Story behind Indian masks worn by King Charles and Queen Camilla

Designed by Sabyasachi Mukherjee, the accessories are an ode to the designer's Bengali culture and heritage

King Charles III and Queen Camilla with their shola masks at The Animal Ball in London. Getty Images
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King Charles III and Queen Camilla recently turned heads at the Animal Ball in London where they appeared matching in masquerade.

The wildlife charity fundraising event took place on Thursday at Lancaster House after a three-year hiatus. It marked the 20th anniversary of the Elephant Family, a non-profit dedicated to protecting the Asian elephant from extinction in the wild, founded by the queen's brother Mark Shand.

For the event, King Charles was dressed in a sharp blue suit, while the queen chose a palazzo-kurta in a lighter shade of blue. But the highlight of their look, however, was the white elephant shola mask they each chose.

What are shola masks?

King Charles and Queen Camilla lead celebrations at conservation charity's Animal Ball

King Charles and Queen Camilla lead celebrations at conservation charity's Animal Ball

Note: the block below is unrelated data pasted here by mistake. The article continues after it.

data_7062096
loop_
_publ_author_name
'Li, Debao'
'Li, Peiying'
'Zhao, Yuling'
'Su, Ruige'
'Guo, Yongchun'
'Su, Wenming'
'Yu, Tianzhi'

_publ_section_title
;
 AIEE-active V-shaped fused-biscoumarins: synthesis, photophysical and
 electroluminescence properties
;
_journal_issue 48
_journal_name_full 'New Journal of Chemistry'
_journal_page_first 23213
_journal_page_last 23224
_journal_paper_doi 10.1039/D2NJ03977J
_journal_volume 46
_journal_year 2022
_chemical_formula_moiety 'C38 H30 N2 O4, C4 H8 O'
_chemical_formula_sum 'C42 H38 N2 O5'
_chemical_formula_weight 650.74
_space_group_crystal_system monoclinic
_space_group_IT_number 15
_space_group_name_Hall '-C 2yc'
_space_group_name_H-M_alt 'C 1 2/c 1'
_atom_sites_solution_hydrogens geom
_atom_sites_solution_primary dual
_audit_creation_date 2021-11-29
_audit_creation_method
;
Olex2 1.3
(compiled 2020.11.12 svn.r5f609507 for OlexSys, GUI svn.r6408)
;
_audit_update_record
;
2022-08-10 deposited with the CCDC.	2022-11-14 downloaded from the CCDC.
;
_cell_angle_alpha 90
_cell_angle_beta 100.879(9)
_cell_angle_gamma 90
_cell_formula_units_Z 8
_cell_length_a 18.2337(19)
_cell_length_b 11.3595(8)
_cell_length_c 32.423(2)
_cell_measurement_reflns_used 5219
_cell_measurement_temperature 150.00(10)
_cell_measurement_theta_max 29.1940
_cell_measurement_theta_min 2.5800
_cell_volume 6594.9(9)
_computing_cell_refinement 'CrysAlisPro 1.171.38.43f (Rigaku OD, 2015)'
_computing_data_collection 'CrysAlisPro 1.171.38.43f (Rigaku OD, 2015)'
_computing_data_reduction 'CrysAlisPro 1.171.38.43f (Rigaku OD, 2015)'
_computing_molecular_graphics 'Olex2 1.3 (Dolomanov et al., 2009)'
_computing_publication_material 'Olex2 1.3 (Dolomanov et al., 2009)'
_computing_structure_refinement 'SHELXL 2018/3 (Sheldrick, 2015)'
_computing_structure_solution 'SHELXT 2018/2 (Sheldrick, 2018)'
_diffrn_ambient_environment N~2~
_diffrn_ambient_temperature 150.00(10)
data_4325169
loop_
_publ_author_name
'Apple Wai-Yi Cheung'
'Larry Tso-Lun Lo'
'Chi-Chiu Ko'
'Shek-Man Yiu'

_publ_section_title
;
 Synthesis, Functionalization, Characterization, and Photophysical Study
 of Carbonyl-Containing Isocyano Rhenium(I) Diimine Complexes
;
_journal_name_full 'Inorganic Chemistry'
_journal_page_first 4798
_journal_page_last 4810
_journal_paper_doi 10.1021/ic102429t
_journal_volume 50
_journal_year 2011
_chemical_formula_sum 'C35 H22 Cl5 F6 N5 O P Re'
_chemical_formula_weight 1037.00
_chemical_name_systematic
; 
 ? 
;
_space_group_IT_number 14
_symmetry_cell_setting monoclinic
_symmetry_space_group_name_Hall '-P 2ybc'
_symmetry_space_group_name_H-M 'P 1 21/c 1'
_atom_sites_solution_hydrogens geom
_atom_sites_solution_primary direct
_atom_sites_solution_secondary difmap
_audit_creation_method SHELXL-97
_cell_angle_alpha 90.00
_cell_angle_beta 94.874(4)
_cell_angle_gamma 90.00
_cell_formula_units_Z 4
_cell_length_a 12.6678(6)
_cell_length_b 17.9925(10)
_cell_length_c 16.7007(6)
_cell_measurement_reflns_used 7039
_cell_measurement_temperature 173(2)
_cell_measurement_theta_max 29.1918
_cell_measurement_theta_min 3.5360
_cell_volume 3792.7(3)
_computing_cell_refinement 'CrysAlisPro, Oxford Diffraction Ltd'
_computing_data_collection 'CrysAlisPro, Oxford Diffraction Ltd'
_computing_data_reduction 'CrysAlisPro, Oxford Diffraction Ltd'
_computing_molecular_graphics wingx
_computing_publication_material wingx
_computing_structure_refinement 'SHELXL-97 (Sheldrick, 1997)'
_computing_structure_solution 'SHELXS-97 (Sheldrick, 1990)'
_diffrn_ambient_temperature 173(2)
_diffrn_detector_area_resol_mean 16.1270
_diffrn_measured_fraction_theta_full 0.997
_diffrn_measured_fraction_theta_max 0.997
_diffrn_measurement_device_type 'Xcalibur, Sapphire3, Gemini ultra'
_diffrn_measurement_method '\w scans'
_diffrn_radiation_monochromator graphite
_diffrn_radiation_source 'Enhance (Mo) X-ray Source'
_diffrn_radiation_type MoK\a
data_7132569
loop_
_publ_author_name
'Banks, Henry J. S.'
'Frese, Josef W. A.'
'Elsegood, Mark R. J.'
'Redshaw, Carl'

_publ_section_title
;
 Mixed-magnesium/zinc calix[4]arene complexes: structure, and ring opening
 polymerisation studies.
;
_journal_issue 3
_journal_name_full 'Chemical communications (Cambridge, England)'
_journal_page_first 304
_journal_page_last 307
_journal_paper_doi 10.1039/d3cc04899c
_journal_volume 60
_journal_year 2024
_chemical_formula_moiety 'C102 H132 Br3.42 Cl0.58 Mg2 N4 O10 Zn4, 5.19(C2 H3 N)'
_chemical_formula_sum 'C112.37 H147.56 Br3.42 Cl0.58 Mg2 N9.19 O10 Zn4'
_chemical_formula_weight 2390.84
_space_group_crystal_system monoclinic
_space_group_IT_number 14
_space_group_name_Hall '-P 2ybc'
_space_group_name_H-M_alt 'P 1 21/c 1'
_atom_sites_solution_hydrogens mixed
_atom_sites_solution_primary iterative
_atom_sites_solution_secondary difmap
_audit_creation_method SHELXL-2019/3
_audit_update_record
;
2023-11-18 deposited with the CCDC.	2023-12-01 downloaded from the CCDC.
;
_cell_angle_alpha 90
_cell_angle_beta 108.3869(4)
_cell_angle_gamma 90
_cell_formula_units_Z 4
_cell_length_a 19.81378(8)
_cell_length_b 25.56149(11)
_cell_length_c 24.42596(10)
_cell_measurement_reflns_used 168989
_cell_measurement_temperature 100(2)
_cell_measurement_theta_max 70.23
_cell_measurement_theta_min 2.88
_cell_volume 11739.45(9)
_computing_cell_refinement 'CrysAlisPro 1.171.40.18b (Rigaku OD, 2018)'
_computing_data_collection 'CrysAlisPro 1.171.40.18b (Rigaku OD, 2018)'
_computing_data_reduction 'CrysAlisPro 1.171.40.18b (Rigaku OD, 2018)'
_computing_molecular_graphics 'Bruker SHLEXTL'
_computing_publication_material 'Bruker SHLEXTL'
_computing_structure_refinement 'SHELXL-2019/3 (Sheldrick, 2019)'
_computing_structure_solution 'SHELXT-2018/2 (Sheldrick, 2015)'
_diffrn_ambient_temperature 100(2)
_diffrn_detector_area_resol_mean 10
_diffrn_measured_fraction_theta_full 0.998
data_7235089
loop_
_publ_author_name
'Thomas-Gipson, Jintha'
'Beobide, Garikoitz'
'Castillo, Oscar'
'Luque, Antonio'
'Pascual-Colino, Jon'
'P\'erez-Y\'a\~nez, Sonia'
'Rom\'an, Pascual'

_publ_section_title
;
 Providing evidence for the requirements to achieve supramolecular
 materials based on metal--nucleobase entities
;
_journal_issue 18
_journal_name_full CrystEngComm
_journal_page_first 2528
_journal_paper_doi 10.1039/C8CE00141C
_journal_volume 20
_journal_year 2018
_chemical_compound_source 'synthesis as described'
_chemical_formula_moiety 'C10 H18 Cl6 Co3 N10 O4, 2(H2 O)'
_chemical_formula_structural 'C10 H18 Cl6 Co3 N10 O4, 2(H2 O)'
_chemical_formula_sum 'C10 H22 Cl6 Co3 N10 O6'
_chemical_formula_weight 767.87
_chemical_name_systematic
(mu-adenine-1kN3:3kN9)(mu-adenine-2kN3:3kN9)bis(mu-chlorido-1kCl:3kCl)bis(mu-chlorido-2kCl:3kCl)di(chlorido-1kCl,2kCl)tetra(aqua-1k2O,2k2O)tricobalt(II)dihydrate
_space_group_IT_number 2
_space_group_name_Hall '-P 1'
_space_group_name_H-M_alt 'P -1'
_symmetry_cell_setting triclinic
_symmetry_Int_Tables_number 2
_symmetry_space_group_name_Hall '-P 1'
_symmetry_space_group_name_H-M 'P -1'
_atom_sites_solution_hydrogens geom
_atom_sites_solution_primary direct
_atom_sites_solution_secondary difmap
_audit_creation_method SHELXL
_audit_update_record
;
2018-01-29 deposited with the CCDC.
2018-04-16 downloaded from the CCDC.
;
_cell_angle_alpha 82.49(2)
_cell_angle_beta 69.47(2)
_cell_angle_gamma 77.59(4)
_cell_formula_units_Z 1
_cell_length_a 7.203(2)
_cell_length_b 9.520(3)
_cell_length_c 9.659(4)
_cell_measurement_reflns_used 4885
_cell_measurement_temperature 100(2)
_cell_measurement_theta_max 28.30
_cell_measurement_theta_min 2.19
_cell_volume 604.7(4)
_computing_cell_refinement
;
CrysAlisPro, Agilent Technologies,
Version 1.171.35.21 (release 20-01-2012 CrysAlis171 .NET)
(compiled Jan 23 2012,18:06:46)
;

The king and queen's masks were made by Indian designer Sabyasachi Mukherjee, who is known for creating modern fashion pieces using traditional craftsmanship. They were an homage to Mukherjee's Bengali heritage and culture.

Shola is a milky-white spongy cork derived from aquatic plants that grow in the marshlands of Bengal, the designer explained in an Instagram post. The material has long been used by craftsmen.

Shola crafts are widely showcased during Durga Puja celebrations, which is recognised on Unesco's Intangible Cultural Heritage list.

“I like to tell hyper-local stories to the world in an attempt to create economic sustainability for heritage crafts and craftspeople,” Mukherjee said.

"The shola masks have been made by hand using age-old artisanal techniques and materials, as a collaboration between the artists from the Sabyasachi Art Foundation and the master craftspeople of Bengal. The masks celebrate the continuity of one of Bengal’s most treasured heritage crafts that is practised by about 5,000 artisans.

Spotlight on Indian artistry

Aside from the masks, Mukherjee also showcased exclusive jewellery at the event. The piece features colourful gemstones, and were made "in homage to endangered animals".

"The Bengal tiger necklace is crafted in 18-karat gold with a 109.95-carat Zambian emerald and a 5.06-carat old mine-cut diamond with multicoloured and organic gemstones, and brilliant-cut diamonds," he explained.

Other Indian designers were also represented at the event, such as Manish Malhotra and Anita Dongre, while the director of the Oscar-winning documentary The Elephant Whisperers, Kartiki Gonsalves, was presented with an award.

Updated: July 03, 2023, 2:29 PM